Inspirational stories can help us forgive. The death and resurrection story of Jesus has provided many Christians with assurance that no matter what sins they have committed in the past or will commit in the future, they will be forgiven.  In brief, the Easter story relates that God sent his only son, Jesus, to earth because he loved his human creation dearly, but was often very mad at them because they were constantly sinning. During the first century, when Jesus was on earth, it was common for lambs to be sacrificed in atonement for sins. Jesus, the son of God, became the lamb of God who was sacrificed for the sins of humankind with the goal of bringing us humans a new relationship with God the Father.  Jesus was crucified by Roman oppressors and died a human death, but arose from the grave, showing his disciples he had been resurrected.

I personally receive comfort and inspiration from the Easter story

when I don’t try to analyze it scientifically or take it too literally.

During the days when the books of the Bible were written, it was common for people to explain difficult concepts through stories, as there was no science as we know it now. Human beings have always sought understanding, meaning, and explanations, but they have not always had universities full of books and laboratories or access to facts that could be scientifically verified. They often used symbolism, metaphors, and teaching stories (parables) to make sense of the world.

I imagine myself back in the days of Jesus. Back then, just as now, it was hard to be human. People struggled with the same questions.  How do we deal with guilt and shame? How can we keep going, knowing we have done wrong? Who could love us, wretches that we are? Who can save us from ourselves? We have always desperately needed hopeful, love-inspired answers to those questions, and the Easter story has provided many people with reassuring, encouraging answers over the centuries.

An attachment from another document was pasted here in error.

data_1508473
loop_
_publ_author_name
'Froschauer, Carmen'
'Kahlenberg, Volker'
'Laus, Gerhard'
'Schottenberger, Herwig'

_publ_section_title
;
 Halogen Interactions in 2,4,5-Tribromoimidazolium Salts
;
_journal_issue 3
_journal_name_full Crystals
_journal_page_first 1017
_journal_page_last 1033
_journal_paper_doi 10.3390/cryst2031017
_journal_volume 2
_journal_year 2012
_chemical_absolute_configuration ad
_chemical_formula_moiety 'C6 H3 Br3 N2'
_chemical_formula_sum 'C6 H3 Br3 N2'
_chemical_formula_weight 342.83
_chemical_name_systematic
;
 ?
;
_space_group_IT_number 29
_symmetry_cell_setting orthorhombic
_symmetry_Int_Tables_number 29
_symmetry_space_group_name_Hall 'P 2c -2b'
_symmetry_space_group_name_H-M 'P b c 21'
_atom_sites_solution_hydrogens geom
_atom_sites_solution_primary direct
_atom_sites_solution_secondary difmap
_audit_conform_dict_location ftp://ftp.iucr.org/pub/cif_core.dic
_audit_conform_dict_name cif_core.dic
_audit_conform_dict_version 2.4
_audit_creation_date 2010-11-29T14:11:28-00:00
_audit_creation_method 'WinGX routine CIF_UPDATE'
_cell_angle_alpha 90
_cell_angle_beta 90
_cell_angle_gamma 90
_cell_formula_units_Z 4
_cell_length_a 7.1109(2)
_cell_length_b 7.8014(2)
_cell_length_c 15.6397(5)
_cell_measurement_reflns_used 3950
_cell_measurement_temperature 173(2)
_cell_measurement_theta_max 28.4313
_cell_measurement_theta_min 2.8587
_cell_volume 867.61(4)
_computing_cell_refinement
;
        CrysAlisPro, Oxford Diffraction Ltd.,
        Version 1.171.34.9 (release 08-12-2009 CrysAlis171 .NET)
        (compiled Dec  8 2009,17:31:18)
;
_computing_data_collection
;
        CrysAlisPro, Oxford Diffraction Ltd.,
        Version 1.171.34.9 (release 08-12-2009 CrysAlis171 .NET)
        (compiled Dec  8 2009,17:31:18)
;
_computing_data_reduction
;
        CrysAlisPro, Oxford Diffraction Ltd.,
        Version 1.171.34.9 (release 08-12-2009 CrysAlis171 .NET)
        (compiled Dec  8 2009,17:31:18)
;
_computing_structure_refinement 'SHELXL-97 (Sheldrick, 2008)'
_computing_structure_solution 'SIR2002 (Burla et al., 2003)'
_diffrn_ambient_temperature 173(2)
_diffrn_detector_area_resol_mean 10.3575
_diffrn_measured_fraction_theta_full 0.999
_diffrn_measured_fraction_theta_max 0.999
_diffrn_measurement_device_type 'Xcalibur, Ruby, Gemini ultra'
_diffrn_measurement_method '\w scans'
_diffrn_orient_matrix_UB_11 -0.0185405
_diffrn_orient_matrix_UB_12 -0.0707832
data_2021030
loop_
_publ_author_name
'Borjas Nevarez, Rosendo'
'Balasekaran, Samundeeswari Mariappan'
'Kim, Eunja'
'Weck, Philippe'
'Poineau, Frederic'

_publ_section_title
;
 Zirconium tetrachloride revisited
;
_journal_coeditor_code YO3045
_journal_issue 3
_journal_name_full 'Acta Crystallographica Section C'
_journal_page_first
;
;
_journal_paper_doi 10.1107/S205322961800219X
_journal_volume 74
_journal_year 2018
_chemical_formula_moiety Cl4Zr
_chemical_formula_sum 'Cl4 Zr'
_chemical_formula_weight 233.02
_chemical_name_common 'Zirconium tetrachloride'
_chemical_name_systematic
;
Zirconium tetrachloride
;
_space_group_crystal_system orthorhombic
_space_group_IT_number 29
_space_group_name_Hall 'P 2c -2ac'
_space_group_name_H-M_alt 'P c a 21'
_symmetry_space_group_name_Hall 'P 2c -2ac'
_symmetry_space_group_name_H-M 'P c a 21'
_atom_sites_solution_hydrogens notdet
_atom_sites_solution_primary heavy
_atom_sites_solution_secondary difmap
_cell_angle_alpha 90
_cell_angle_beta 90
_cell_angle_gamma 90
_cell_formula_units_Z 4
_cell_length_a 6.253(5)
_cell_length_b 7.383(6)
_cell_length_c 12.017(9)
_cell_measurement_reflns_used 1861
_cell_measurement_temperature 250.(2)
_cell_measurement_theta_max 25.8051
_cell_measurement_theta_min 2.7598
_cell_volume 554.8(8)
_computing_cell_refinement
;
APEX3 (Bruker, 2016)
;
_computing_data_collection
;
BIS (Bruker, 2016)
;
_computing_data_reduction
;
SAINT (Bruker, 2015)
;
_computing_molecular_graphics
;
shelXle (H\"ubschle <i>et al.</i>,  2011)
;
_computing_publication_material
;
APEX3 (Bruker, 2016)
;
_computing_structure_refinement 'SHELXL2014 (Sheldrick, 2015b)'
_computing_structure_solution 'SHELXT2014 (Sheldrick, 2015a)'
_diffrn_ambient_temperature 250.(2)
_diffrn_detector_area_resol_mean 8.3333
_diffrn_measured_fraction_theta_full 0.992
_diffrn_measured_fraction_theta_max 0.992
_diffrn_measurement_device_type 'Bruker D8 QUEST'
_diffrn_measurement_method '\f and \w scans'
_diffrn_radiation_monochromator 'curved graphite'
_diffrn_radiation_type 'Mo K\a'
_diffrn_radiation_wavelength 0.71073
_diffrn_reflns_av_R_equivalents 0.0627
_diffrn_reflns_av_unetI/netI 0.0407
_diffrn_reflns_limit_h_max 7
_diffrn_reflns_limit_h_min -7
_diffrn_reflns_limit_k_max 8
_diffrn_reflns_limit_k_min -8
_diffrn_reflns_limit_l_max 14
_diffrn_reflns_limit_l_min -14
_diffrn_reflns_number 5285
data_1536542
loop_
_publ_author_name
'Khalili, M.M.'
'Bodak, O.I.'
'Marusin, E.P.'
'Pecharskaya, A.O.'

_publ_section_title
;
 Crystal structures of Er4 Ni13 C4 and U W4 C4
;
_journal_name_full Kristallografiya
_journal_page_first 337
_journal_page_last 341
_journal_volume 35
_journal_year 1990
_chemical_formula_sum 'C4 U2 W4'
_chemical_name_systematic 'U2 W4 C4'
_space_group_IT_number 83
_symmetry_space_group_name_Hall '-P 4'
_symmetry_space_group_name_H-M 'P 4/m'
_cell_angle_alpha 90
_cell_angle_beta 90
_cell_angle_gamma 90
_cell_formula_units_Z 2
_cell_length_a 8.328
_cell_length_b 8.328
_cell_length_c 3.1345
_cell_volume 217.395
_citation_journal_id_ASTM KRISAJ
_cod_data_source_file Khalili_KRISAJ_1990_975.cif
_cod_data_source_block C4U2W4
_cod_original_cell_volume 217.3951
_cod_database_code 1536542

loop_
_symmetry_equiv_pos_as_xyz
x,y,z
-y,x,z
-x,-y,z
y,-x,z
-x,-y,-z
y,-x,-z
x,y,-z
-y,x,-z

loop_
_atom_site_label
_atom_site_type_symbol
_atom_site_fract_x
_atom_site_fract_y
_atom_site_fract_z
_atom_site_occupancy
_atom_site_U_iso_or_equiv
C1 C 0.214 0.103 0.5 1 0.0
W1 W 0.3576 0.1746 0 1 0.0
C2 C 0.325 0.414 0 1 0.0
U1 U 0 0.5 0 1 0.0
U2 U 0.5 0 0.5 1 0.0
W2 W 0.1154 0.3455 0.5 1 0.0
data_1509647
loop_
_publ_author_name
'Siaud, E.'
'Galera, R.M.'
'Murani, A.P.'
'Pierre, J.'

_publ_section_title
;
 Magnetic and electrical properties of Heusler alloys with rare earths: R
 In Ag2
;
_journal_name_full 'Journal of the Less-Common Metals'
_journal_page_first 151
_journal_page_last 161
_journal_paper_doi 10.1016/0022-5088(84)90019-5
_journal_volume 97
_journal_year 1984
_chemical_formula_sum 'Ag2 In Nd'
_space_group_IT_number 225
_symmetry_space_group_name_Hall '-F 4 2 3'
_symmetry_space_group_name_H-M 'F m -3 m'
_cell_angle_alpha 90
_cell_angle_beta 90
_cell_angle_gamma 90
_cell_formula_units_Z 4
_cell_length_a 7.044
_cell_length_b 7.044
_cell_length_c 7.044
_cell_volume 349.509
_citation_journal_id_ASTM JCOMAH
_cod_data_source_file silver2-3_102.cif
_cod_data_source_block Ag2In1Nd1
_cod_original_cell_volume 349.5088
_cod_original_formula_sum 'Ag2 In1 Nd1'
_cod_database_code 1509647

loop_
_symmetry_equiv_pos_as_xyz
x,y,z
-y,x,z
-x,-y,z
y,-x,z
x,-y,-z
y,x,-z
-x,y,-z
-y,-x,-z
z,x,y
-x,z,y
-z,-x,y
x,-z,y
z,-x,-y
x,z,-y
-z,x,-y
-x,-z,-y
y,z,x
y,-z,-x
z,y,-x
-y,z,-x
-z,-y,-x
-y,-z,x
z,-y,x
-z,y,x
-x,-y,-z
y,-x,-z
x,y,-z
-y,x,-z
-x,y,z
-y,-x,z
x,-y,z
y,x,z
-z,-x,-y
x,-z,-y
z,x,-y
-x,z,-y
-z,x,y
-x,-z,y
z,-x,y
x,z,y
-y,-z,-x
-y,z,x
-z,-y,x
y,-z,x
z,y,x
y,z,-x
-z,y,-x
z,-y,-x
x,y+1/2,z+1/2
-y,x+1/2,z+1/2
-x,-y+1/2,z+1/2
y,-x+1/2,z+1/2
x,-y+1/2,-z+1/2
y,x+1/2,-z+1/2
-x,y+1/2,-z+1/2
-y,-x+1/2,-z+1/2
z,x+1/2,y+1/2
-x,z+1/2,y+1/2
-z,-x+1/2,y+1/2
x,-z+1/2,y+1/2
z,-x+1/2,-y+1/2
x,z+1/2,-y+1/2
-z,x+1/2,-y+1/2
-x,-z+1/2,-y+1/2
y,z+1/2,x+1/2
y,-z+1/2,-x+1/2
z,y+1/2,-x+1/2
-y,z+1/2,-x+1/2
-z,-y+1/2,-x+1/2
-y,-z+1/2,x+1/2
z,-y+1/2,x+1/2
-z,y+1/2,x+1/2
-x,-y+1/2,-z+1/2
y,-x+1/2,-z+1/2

Jesus’s resurrection represents being forgiven and born again. It is okay that we are human and do things we regret. It’s all good. We can start anew. “Today is the first day of the rest of your life” is a popular saying because we need reassurance that all is not lost when our shame and despair is trying to convince us to give up. We can summon up our courage and keep trying if we know there’s a loving spirit, a divine presence, guiding and supporting us.

I personally don’t have a lot of faith in sacrificial lambs and placating angry father gods, but I don’t think that’s what the Easter story is really about. I think it’s a story that was meant to illustrate the power of love and compassion, the happiness that comes with forgiving and being forgiven, and the transformation that is possible when we have the courage to create a new and better tomorrow.